GOP candidates missing the Minnesota boat

Republican presidential candidates are coming to Minnesota this year, but they don't seem to looking for votes.  Perhaps it is because of the Gopher State's reputation as one of the bluest (most liberal) states, and because the state has not given its electoral votes to a Republican since 1972.  On the other hand, Minnesota has no statewide races next year, and there is significant cash available from big donors, so many of the 2016 GOP hopefuls are quietly slipping into the state for fundraisers only.

They are probably making a big strategic mistake.  Here's why:

The next cycle, which culminates in November 2016, is turning out to be atypical, especially in presidential campaign politics.  Attention is beginning to shift from the first four primary and caucus states (Iowa, New Hampshire, South Carolina, and Nevada, in that order) to the March 1 Super Tuesday, when a large  number of delegates will be chosen in 13 state contests.  With the large Republican field this year, and presuming many of them will still be running in early 2016, the surviving candidates will all need some victories to keep their campaigns going.

One of the Super Tuesday states will be Minnesota, and several delegates will be available.  Only one candidate will win Iowa, only one will win New Hampshire, and only one will win South Carolina, but there will likely be more than three finalists in the race on March 1, so a win in Minnesota could either provide some momentum for someone who has not won in the first four contests or solidify the lead for someone who has.  Furthermore, there are many contests on Super Tuesday, and it's unlikely that a candidate who does not win at least one of them could survive for the primaries and contests that remain.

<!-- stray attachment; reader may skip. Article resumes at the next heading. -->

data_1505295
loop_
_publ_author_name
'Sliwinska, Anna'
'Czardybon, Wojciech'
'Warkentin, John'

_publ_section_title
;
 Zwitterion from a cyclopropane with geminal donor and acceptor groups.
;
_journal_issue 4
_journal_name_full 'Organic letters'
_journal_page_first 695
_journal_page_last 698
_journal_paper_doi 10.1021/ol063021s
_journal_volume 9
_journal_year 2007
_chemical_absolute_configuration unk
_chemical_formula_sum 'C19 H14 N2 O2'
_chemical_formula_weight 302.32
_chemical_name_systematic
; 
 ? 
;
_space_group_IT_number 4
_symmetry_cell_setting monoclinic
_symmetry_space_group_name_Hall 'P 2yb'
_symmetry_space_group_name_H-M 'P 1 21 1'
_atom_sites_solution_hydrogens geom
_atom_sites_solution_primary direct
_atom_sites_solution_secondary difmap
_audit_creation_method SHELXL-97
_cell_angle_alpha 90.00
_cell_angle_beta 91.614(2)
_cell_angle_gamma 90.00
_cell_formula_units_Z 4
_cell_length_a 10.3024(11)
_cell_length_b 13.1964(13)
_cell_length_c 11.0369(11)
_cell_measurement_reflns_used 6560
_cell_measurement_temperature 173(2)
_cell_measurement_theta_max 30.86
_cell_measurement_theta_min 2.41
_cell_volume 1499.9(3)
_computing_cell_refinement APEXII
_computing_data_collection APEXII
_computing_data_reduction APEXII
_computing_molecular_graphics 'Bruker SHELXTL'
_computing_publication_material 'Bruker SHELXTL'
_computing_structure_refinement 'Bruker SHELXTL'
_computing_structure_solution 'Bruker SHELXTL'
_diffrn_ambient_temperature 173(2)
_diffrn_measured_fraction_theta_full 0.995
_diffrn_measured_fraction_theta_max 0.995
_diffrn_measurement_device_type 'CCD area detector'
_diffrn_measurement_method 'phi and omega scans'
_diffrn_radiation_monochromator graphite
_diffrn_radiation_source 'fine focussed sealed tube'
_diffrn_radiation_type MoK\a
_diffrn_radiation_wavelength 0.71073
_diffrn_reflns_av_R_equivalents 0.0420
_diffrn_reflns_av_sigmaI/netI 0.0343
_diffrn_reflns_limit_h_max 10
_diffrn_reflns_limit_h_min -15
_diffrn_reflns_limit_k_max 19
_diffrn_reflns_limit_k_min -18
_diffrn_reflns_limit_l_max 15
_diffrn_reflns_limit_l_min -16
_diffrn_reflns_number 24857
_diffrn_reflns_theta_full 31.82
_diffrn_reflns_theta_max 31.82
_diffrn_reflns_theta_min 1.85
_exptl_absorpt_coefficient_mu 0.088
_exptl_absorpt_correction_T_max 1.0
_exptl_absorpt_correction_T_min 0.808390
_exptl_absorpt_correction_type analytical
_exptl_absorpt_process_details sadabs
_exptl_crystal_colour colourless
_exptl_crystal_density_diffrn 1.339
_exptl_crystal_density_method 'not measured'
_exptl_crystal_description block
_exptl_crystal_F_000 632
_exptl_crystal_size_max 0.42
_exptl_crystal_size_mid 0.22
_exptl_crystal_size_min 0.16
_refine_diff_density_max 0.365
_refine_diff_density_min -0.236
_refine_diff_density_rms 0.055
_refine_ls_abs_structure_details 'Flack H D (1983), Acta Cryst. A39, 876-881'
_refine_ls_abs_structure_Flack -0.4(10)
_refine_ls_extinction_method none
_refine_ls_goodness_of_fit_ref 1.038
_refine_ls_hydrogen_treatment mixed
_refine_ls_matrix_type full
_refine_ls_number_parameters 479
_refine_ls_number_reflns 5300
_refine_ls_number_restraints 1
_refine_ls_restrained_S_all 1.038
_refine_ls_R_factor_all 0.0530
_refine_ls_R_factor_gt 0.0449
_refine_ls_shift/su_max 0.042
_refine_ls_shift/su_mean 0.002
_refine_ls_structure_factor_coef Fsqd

There are other advantages, too.  Minnesota is located adjacent to and between Iowa and Wisconsin, two likely battleground states in 2016.  (The three states form the super-state "Minnewisowa" – a term I coined in the 2004 presidential election – that provides 26 electoral votes).  The Twin Cities and Duluth media markets reach much of western Wisconsin, and the Rochester, MN media market reaches northern Iowa.  It's easy logistically to schedule campaign appearances in Minnesota when a candidate also has appearances scheduled in Iowa or Wisconsin.

Minnesota holds a caucus on March 1, so GOP candidates can concentrate on the limited number of caucus attendees.  If only one or a few presidential candidates compete in this state, a surprise victory is quite possible.